---------- Forwarded message ----------
From: Tim Daly <[hidden email]>
Date: Mon, 15 Jul 2019 08:29:05 -0400
Subject: A Philosophy of Software Design
To: [hidden email], [hidden email]
I'm watching your Google talk on youtube.
I've been programming for 50 years. I've done free software development
since 1996. I've written a LOT of code in over 60 languages. I have co-authored
4 commercial products. So I feel like I need to comment.
BORN or LEARN?
First, you ask if programming is something you are born with or something
you can learn. I think I could teach anyone who can follow a cooking recipe
to program. Learning to program is easy.
But programming is hard. It requires an inborn talent which is the ability to
cope with very high levels of frustration and ambiguity. I have spent a whole
week chasing a bug only to find that it is a compiler bug (4 times so far).
If you can't handle the ground-pounding frustration of failing software which
leads you to scream "WHY DOESN"T THIS WORK" and still continue then
you will never be a programmer.
I whole-heartedly agree with the value of code reviews for learning.
I tend to both agree and disagree with your deep class idea. I agree
that it is a useful idea for design. But I think it is a bad idea for coding.
Deep classes have a lot of complexity and are extremely specific to
the problem to be solved. Unfortunately, most of the lifetime of code
is post-development. Maintaining deep-class code is nearly impossible
because it is so task specific.
I prefer deeply layered code. See, for example, Sarker  where the
development is incremental and deeply layered. But the intellectual
steps are small and easily adapted. I find this form of development
easier to do, easier to teach, and easier to maintain. The most
productive programmers I know write small but working pieces of
code that makes incremental steps of improvement. Note that this
is NOT a tactical approach with ad hoc decisions, but small steps
toward the ultimate goals.
I took a course (at UCONN) where the prof gave us the spec of a
multitasking operating system. He gave us 10 weeks (in teams) to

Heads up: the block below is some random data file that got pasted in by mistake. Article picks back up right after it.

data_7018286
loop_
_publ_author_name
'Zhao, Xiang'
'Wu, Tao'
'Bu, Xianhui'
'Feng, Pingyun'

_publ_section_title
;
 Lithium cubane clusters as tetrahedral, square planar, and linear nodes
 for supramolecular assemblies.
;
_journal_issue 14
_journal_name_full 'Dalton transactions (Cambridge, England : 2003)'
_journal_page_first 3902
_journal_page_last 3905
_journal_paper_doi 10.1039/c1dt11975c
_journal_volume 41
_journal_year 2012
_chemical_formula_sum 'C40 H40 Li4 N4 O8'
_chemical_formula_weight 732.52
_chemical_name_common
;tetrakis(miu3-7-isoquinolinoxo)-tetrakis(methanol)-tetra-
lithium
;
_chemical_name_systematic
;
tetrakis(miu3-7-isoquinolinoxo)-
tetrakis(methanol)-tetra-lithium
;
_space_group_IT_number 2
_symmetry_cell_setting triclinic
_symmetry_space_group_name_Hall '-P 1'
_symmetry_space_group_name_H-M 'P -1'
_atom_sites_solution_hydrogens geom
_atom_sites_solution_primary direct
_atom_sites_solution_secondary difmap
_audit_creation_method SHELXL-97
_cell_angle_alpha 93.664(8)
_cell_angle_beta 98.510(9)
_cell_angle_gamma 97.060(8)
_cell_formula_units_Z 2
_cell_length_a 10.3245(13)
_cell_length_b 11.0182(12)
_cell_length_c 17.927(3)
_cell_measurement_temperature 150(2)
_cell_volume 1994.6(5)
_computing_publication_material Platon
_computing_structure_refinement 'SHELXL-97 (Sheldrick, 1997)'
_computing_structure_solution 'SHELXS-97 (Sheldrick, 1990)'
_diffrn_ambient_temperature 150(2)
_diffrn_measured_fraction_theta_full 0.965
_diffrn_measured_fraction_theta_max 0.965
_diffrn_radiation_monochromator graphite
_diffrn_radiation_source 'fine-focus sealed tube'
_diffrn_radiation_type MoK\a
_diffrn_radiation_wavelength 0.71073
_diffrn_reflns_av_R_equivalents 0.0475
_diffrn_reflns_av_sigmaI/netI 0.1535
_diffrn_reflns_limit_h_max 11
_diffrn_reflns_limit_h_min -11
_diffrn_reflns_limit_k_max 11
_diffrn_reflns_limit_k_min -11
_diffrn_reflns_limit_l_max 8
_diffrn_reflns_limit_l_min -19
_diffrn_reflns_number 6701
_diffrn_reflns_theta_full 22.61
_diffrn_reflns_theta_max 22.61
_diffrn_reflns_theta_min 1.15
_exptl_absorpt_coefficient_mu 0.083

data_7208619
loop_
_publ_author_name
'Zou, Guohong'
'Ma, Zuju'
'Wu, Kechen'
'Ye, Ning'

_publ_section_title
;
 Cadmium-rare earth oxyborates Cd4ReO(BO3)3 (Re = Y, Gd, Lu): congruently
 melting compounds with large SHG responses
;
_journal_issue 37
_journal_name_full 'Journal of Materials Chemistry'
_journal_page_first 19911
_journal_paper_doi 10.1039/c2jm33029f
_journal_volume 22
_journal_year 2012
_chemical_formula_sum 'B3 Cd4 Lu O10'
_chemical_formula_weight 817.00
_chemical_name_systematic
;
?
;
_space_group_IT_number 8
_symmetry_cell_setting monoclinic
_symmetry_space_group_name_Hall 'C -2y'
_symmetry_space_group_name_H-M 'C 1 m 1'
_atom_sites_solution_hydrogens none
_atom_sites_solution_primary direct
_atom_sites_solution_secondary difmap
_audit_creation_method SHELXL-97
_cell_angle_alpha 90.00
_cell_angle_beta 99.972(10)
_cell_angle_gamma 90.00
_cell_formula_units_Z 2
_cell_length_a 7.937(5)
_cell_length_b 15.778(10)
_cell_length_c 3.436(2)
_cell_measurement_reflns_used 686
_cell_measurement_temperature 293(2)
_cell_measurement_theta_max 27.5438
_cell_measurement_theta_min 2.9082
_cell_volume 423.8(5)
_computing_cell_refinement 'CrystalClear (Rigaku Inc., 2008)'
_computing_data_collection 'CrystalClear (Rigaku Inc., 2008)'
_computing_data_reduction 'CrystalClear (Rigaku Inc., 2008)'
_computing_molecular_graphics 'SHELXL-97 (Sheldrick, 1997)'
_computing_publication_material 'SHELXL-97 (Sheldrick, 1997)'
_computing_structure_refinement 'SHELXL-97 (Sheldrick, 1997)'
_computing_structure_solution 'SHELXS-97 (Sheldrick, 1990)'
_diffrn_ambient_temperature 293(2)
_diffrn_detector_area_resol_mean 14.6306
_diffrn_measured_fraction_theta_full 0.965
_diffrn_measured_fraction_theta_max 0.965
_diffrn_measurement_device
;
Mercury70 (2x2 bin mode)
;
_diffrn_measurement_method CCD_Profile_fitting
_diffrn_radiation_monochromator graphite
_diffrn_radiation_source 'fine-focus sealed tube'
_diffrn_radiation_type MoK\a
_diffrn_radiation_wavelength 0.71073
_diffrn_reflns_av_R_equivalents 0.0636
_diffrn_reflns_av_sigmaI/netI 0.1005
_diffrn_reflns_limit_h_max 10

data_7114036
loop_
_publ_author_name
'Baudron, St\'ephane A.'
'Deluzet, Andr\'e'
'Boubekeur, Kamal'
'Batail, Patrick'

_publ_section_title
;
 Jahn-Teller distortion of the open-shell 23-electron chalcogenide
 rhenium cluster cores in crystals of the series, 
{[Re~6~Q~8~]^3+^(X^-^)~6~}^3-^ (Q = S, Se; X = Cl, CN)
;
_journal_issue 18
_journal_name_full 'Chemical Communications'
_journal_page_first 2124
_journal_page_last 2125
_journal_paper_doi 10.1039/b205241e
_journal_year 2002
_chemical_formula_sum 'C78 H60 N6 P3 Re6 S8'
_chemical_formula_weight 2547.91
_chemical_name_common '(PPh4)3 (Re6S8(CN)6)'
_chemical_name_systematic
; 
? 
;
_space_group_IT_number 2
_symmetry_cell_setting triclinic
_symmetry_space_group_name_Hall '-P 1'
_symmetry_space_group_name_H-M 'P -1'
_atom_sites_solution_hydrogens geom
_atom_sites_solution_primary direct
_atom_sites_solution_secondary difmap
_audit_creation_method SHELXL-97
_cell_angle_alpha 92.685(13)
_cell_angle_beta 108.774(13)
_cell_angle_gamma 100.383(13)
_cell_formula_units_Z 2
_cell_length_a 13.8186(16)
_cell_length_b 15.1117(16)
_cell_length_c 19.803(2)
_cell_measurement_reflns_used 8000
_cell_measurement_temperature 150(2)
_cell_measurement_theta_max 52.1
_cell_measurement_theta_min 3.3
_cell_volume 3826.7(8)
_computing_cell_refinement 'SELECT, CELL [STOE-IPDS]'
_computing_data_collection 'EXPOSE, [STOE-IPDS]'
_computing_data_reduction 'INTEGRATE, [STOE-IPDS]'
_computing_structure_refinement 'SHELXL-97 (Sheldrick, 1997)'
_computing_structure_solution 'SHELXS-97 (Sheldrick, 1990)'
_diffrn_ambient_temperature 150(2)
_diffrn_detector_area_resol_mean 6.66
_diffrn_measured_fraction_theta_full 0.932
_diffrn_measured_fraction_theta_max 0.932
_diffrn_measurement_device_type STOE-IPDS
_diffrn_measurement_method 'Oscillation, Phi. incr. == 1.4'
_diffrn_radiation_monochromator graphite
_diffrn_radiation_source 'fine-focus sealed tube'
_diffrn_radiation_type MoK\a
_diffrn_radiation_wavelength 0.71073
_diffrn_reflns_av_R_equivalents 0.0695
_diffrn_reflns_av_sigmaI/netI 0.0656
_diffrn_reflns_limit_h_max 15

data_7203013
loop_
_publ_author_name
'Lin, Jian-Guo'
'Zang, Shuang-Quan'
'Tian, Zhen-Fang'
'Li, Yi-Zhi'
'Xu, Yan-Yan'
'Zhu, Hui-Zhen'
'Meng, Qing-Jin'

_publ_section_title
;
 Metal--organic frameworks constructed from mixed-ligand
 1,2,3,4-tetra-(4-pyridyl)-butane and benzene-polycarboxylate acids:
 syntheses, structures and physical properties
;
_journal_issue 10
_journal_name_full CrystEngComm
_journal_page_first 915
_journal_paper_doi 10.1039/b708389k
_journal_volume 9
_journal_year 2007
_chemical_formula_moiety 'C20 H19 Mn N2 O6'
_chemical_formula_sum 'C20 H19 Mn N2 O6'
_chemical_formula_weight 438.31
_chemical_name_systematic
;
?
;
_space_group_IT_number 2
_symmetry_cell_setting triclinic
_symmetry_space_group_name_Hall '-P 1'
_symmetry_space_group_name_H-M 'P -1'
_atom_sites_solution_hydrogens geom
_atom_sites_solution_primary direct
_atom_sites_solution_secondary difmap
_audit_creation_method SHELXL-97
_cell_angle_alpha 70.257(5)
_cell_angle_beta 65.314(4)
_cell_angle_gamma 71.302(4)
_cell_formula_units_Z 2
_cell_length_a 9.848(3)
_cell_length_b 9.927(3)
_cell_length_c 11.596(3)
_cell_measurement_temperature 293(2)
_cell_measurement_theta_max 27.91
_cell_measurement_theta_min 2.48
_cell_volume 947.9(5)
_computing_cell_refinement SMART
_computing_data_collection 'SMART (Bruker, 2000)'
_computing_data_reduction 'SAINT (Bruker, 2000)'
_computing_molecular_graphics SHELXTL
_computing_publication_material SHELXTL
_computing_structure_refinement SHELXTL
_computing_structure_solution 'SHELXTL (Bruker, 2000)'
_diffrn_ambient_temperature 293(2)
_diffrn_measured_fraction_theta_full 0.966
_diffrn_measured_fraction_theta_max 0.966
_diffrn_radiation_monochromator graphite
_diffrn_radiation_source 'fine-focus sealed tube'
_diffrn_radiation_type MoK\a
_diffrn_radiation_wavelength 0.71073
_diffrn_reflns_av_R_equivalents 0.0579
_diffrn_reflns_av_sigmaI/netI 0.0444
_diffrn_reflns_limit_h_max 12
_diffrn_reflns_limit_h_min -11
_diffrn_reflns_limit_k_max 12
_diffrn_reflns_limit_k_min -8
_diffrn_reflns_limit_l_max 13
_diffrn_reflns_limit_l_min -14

develop it. It had to run on bare hardware (these days, an Arduino).
We had to process 100 "batch programs" to be run in minumum
time, assuming they block for I/O, etc. We developed a minimal
Read-Schedule-Process-Print loop and then enhanced it bit by bit.
You might consider that as an example project.
So while I agree that a Deep Class DESIGN is seems like a good
short term idea, I think it costs much more in the long term due to
the high maintain / modify costs.
Designers need to consider the full software lifecycle, not just the
initial implementation. You would not like an automobile that was
glued together and could not be fixed.
LOGIC and PROOF
In my later years I have watched the growth of proving
programs correct. I think designers need to write specifications
that can be proven. There is a HUGE growth in this field. See
Guy Steele  invited talk.
Designers need to be deeply educated in program proof and
typing. At UCONN I took a course that just gave us a pile of
research papers. We each were assigned 3 papers from the
pile. Each paper had to be presented to the class in a 20
minute talk. You were graded on your 3 presentations. We
not only learned the theory, we learned to read (and write)
There is an alternative to wasting class time developing new
code to review.
You could structure a class for designers that took an
open source codebase from github for analysis. The whole
codebase would be reviewed throughout the semester and
each person who led the section could post fixes from the
code reviews to the open source site. Not only would they
see real design issues, they would learn to participate in
open source (and, incidently, how to maintain with source
On another track, I think you should teach literate programming.
All it takes is a simple latex macro and a trivial C or Lisp
program to extract code from a latex document. Future designers
out to follow the wisdom of Knuth and learn to write for humans
and, incidently, for computers.
Carnegie Mellon University
 Sarker, Dipanwita and Waddell, Oscar and Dybvig, R. Kent
"A Nonpass Infrastructure for Compiler Education" (2004)
9th ACM SIGPLAN, pp 201-212
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